(3) The effects of urbanization on Puerto Rican rivers and its aquatic fauna.

We will analyze three representative rivers in which we will identify and quantify extraneous chemicals. Four animal models, zebrafish, mosquitofish, and two types of prawn, will be exposed to pollutants found in the three rivers followed by monitoring of their fast-start escape response and associated behaviors and assessment of the integrity of the underlying neural networks. Individual types of experiments within these objectives include collecting water/sediment samples from each river and measuring the levels of various types of contaminants, assessing the escape response before and after exposure to one each contaminant in each fish and prawn species, assessing aggressive behavior before and after exposure to each contaminant in prawn, looking at changes in the neuromast cells of the zebrafish lateral line in response to the contaminants, doing the immunohistochemistry for a transmitter or receptor type or the neural tract tracing in response to exposure to the contaminants in the CNS of each species, etc. Interested students may contact the project leader Dr. Maria Sosa (maria.sosa@upr.edu).


(4) Research in:  the role of epigenetics in neuronal adaptation to environmental stressors and the consequences of environmental stress on synaptic growth, function and plasticity.


You will join a multidisciplinary team with expertise in Drosophila genetics, synaptic growth and plasticity, RNA editing, and the terrestrial ecology of Puerto Rico.

Changes in the environment can generate considerable challenges in the nervous system. The long-term goal of this research is to characterize the physiological and molecular consequences of environmental change on the nervous system of wild Drosophila melanogaster. Over the past fifty years,Drosophila melanogaster has been the model of choice to uncover essential processes in developmental biology, cell biology, and neuroscience. We propose to study mechanisms of plasticity that have broad impacts on nervous system function, and by consequence have obvious potential for environmental adaptation.  Interested students should contact the project leader Dr. Bruno Marie(brunomariemail@gmail.com) for more information.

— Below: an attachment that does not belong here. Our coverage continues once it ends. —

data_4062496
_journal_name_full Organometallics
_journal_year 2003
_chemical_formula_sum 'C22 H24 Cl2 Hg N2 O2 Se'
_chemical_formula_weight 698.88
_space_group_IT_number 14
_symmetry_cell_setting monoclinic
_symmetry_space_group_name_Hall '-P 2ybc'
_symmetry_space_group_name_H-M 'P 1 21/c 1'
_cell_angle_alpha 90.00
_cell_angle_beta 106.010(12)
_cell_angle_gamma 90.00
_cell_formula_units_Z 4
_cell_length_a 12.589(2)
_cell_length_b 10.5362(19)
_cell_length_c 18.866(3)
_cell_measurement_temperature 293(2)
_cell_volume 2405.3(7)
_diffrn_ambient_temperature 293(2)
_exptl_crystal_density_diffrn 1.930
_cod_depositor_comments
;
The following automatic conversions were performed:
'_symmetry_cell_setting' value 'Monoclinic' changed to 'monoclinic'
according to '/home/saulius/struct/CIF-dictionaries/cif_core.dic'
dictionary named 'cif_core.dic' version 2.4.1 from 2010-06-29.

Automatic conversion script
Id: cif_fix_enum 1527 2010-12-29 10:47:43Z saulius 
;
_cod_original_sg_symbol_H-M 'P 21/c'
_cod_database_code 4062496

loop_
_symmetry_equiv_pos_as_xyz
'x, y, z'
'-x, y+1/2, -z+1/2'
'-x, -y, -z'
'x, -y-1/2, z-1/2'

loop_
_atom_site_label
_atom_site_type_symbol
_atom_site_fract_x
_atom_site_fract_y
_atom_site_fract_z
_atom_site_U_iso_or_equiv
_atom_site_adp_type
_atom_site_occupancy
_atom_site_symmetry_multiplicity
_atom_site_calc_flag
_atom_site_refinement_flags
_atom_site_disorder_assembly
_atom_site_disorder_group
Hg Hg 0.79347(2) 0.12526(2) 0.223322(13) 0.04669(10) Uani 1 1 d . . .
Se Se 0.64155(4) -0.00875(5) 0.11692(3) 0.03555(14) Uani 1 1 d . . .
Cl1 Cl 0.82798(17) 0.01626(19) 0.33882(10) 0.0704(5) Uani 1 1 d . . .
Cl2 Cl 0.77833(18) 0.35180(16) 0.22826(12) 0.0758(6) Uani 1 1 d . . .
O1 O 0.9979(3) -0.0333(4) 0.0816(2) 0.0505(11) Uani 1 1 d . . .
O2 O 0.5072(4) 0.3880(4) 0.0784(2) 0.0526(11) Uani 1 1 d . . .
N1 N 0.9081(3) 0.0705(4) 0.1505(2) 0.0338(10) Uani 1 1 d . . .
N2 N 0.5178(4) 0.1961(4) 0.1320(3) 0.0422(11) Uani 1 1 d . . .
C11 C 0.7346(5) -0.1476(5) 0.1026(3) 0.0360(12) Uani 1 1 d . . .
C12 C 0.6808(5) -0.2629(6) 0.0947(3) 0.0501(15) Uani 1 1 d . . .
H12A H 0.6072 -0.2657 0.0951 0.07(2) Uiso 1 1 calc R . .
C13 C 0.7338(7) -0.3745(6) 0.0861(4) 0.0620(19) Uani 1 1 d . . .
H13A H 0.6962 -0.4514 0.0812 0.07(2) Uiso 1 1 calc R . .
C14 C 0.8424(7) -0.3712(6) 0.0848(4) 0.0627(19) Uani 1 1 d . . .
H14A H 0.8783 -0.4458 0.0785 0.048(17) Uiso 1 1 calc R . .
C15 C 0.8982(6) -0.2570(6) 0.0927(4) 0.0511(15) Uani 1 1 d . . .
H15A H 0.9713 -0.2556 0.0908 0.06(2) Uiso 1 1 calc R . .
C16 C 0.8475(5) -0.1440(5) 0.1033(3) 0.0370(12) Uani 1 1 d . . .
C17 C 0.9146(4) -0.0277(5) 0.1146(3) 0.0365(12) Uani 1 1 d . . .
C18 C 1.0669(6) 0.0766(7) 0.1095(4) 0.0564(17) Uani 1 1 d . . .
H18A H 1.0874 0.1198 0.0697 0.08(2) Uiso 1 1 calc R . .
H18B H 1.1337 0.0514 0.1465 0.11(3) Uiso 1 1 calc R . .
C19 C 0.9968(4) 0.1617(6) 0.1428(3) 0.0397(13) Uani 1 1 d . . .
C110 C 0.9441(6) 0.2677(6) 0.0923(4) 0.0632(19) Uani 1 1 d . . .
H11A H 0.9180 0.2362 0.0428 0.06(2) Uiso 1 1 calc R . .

Fellowship applications require a brief statement of interest, curriculum vitae, two letters of recommendation, and official academic transcripts. Please have application materials sent to the Education Coordinator by email at PRCEN@upr.edu. Official transcripts should be delivered to the Education Coordinator in the Department of Environmental Science office in CN C-225. Please indicate your subproject of interest or collaborative partner you wish to work with and your proposed plan of research. For information regarding the graduate program application process, please visit the department website: http://envsci.uprrp.edu/. PRCEN Fellowship benefits include an annual stipend of $20,000 plus tuition, an additional $2,000 travel allowance and $2,000 in research supplies and materials. For additional information please contact the Education Coordinator by phone at 787-764-0000 ext. 1-2713 or by email at PRCEN@upr.edu.

 

 

Funding provided by NSF CREST (Centers of Research Excellence in Science and Technology)